Asian stock markets surged Wednesday as investor sentiment was buoyed after the U.S. House of Representatives passed a deal to avert the fiscal cliff.

Hong Kong's Hang Seng climbed 2.20 percent or 498.42 points to 23,155.34, and India’s BSE Sensex advanced 0.85 percent or 166.02 points to 19,746, while South Korea’s KOSPI Composite surged 1.68 percent or 33.60 points to 2,030.65. Markets in Japan and China remain closed for a public holiday.

The U.S. House of Representatives voted in favor of the Senate-approved tax bill late Tuesday that will see a hike in income tax rates on only the wealthiest adults. The Republican-dominated House approved the bill by 257 to 167. A failure to arrive at a deal would have triggered $600 billion in spending cuts and tax hikes that threatened to push the world’s largest economy into a recession.

The deal will allow tax hikes for individuals earning more than $400,000 and couples making more than $450,000, who will see tax rates rise to 39.5 percent from the current 35 percent rate. Unemployment insurance is extended for two years while sharp spending cuts amounting to about one-third of the cliff have been postponed for two months.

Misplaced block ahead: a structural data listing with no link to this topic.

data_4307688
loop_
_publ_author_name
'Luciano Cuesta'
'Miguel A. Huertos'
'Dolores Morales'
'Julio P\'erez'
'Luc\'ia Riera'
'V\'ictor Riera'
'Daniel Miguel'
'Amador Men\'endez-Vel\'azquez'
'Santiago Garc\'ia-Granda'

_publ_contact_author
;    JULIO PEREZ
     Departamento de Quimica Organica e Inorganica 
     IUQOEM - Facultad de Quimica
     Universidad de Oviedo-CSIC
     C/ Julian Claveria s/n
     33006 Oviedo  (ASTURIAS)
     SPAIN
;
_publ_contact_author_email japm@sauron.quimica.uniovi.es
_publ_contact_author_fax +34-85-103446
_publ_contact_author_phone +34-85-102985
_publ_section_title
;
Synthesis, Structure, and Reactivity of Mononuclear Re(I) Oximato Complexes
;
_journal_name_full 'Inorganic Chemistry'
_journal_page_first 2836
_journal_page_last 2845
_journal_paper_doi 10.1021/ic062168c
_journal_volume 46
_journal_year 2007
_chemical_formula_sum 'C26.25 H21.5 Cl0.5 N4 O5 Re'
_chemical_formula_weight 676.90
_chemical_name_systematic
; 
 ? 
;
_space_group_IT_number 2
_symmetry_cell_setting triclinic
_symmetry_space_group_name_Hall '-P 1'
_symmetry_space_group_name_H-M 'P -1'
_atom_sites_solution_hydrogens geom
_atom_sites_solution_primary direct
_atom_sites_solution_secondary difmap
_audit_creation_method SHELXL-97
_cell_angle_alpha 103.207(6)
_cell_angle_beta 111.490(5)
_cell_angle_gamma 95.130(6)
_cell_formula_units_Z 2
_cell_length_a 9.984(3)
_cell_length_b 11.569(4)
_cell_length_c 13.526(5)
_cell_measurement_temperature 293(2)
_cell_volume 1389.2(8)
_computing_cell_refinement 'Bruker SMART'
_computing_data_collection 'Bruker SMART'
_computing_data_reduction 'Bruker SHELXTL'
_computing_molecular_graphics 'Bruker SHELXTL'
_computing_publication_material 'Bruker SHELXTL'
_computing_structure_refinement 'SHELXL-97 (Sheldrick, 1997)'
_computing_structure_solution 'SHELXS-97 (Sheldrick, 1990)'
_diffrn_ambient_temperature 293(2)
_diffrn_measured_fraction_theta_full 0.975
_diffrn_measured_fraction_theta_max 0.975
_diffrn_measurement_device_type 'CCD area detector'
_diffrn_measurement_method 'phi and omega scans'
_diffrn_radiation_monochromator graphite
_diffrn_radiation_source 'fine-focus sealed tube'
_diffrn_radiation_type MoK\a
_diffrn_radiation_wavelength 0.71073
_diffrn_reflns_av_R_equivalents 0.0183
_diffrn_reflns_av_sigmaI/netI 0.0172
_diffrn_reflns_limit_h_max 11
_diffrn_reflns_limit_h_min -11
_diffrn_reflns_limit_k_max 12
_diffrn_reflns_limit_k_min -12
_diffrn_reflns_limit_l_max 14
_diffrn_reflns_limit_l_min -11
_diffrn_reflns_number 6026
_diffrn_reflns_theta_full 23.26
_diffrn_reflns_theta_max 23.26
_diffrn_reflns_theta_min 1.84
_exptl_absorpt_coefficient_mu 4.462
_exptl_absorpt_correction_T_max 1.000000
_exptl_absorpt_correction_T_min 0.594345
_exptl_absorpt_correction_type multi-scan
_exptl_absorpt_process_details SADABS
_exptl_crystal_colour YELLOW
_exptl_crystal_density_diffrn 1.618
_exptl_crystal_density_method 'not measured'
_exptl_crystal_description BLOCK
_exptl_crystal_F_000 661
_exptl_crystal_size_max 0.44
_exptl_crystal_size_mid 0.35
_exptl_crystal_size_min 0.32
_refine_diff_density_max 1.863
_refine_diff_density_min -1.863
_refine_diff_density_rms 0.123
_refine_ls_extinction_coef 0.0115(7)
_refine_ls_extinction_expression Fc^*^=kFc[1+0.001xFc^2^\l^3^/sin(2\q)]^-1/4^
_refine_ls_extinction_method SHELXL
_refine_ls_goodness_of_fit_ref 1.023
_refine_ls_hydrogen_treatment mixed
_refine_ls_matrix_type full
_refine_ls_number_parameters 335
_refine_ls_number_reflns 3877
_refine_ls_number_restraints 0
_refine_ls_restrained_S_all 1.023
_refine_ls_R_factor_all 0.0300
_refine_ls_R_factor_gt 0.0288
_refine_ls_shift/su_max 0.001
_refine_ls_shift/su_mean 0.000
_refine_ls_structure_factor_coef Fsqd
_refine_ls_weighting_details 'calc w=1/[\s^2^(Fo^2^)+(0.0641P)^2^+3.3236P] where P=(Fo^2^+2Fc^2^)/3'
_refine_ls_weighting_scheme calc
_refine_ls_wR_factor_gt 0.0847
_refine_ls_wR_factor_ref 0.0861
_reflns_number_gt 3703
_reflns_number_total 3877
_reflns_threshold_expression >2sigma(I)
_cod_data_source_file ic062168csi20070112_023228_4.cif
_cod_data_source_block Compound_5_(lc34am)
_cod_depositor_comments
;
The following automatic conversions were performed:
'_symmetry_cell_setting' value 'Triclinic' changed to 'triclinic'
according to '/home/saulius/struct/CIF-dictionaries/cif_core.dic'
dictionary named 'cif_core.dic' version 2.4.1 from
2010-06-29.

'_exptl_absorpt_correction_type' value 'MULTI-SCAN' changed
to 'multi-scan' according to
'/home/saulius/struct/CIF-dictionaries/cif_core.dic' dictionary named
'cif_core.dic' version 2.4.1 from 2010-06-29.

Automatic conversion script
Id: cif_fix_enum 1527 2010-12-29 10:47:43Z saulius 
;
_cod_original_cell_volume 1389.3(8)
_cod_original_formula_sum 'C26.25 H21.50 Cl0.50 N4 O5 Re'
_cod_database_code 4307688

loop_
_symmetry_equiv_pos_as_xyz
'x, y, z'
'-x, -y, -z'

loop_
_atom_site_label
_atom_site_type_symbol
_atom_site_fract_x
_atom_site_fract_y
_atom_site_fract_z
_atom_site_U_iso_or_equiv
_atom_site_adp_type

"If the fog caused by the fiscal cliff disappears, there will probably be moves toward putting risk back on," Satoshi Okagawa, senior global markets analyst for Sumitomo Mitsui Banking Corporation in Singapore, told Reuters.

Sentiment was also buoyed after the official data released Tuesday showed that manufacturing activity in China expanded for the third straight month in a row in December. The data released by the China Federation of Logistics & Purchasing showed that the Purchasing Managers' Index (PMI) remained unchanged at 50.6 in December compared with the previous month.

Hong Kong stocks rallied to a 19-month high, led by gains from financial companies and property developers. China Life Insurance Co Ltd. climbed 5.73 percent and China Resources Land Ltd. surged 4.98 percent while CNOOC Ltd. gained 2.26 percent.

Seoul shares surged Wednesday as a last-minute deal averted the U.S. fiscal cliff crisis. South Korea’s manufacturing activity expanded in December to end six months of contraction. The HSBC Purchasing Managers’ Index rose to 50.1 in December from 48.2 in November.

Among the stocks, Samsung Electronics Co. Ltd. surged 3.55 percent and LG Display Co. Ltd. advanced 1.45 percent, while Hyundai Motor Co. fell 1.14 percent.